The breaking news is the gunning down of mafia don Atiq and his brother Ashraf, while in police custody in Prayagraj. The jury is still not out, if this was stage-managed for religious polarisation of votes for electoral gain. Remember Pulwama and Balakot just before the 2019 Lok Sabha elections, and the resultant wave of righteous indignation and nationalism? Very recently the then J&K Governor, Satpal Malik, has raised serious questions on the entire episode, including the role of former master spy Ajit Doval, now National Security Advisor to the Prime Minister.
The ABs are not limited to the BJP. The Congress too has its fair share, because it is enamoured of “fair complexions”. After the Congress debacle in the 2014 elections under the leadership of Raga I had written an article “Why Rahul Should Quit”. He did; the office, not his officiousness. He continued to control the levers of power in the party, the pivot around which everything rotates.
When I tell some of my AB Congress friends that Raga should leave not just the party, but even the country for a two-year break, they are aghast. They insist that the Gandhis are the glue that keeps the party together. The facts are to the contrary.
Mamata Banerjee, Jagan Reddy and Conrad Sangma are powerful Chief Ministers who quit the Congress in the Gandhi era, to form their own regional parties. Ex-Congressmen like Himant Sarma. Jyotiraditya Scindia and Jiten Prasada are now important ministers in the BJP government. Gulam Nabi Azad has jumped ship and Sachin Pilot seems ready for take off. A.K. Antony, the Gandhi’s trusted aide, has the consternation of seeing his son join the BJP. So, are the Gandhis the binding gum or the solvent that disintegrates the parts?
There is much talk of opposition unity before 2024. While many parties agree in principle, they are allergic to the principal contender to the throne, Raga himself. Almost all senior opposition leaders have burnt their fingers interacting with him. Yes, his Bharat Jodo Yatra was a phenomenal success, but his Oxford utterances negated it all. It was déjà vu of hugging Modi in Parliament and then winking; again a case of self-destruct. Raga today is the greatest stumbling block to opposition unity and the best guarantee that the BJP will triumph again in 2024. The ABs cannot see this.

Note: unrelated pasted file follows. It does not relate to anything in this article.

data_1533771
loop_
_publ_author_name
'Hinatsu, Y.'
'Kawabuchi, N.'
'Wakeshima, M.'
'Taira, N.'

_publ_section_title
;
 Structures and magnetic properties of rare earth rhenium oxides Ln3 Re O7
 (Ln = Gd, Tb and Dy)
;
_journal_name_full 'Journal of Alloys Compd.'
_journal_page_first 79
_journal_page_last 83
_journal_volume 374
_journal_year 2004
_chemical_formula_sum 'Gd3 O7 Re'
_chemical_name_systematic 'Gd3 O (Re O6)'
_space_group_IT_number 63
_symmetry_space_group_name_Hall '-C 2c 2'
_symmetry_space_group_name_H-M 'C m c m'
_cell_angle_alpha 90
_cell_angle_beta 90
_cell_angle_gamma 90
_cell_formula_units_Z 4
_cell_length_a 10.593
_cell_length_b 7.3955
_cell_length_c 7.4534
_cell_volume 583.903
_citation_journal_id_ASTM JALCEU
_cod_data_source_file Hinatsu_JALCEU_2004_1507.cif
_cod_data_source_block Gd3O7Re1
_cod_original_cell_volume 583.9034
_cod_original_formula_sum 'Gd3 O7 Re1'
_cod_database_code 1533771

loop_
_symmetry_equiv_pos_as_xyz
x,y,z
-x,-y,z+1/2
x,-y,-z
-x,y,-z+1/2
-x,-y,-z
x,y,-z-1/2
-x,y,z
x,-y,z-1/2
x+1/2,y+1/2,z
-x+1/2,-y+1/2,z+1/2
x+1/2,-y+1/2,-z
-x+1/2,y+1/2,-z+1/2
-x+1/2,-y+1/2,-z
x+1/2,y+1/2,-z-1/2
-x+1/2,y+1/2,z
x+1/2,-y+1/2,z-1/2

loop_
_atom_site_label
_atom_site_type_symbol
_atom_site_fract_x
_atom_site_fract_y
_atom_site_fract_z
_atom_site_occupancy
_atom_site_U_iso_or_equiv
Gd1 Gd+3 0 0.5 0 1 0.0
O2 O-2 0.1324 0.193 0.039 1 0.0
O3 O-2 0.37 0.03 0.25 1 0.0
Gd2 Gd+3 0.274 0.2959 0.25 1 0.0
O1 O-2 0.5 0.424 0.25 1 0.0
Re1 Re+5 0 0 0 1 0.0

Now to the third national party – AAP. Conceived in Anna Hazare’s India Against Corruption, it had an array of illustrious leaders from various fields, other than politics. Just as the BJP claimed to be a party with a difference, the AAP was even more so. Then the cookie began to crumble. Gen V.K. Singh and Kiran Bedi joined the BJP. Others like Medha Patkar, Prashant Bushan, Yogendra Yadav, Capt Gopinath and Ashutosh parted company with Kejriwal.
He and his ministerial colleagues are now embroiled in Delhi’s liquor scam. Is there any truth in the allegations, is it political vendetta, or a bit of both? Time will tell. Kejriwal has often been described as the BJP’s B team, playing spoilsport for the Congress in Goa and Gujarat. At the same time one cannot grudge any political party pursuing its own ambitions, nor can one dismiss the good work that AAP has done in the education and health sectors in Delhi.
However, the problem with these three parties is their affinity to individuals rather than any ideology. Even the BJP sings a different tune when it goes to the Christian dominated North East – Mummy and Yummy as Asaduddin Owaisi describes it. Raga too, for all his emphasis on the Constitution and secularism, misses no opportunity to go temple hopping. So where does all these leave us?
As a citizen I have over the years voted for different parties like the erstwhile Janata Party, Janata Dal, CPM, Samajwadi Party, Congress and AAP. I am now on the horns of a dilemma as we approach the municipal elections in U.P. where I live. I am nobody’s AB, so I am studying the ABC of the various parties and their probable candidates. It will be a delicate balancing act to choose between a party and its candidate. Come what may, I shall vote with my eyes wide open.
(The writer is the Convenor of the Kanpur Nagrik Manch)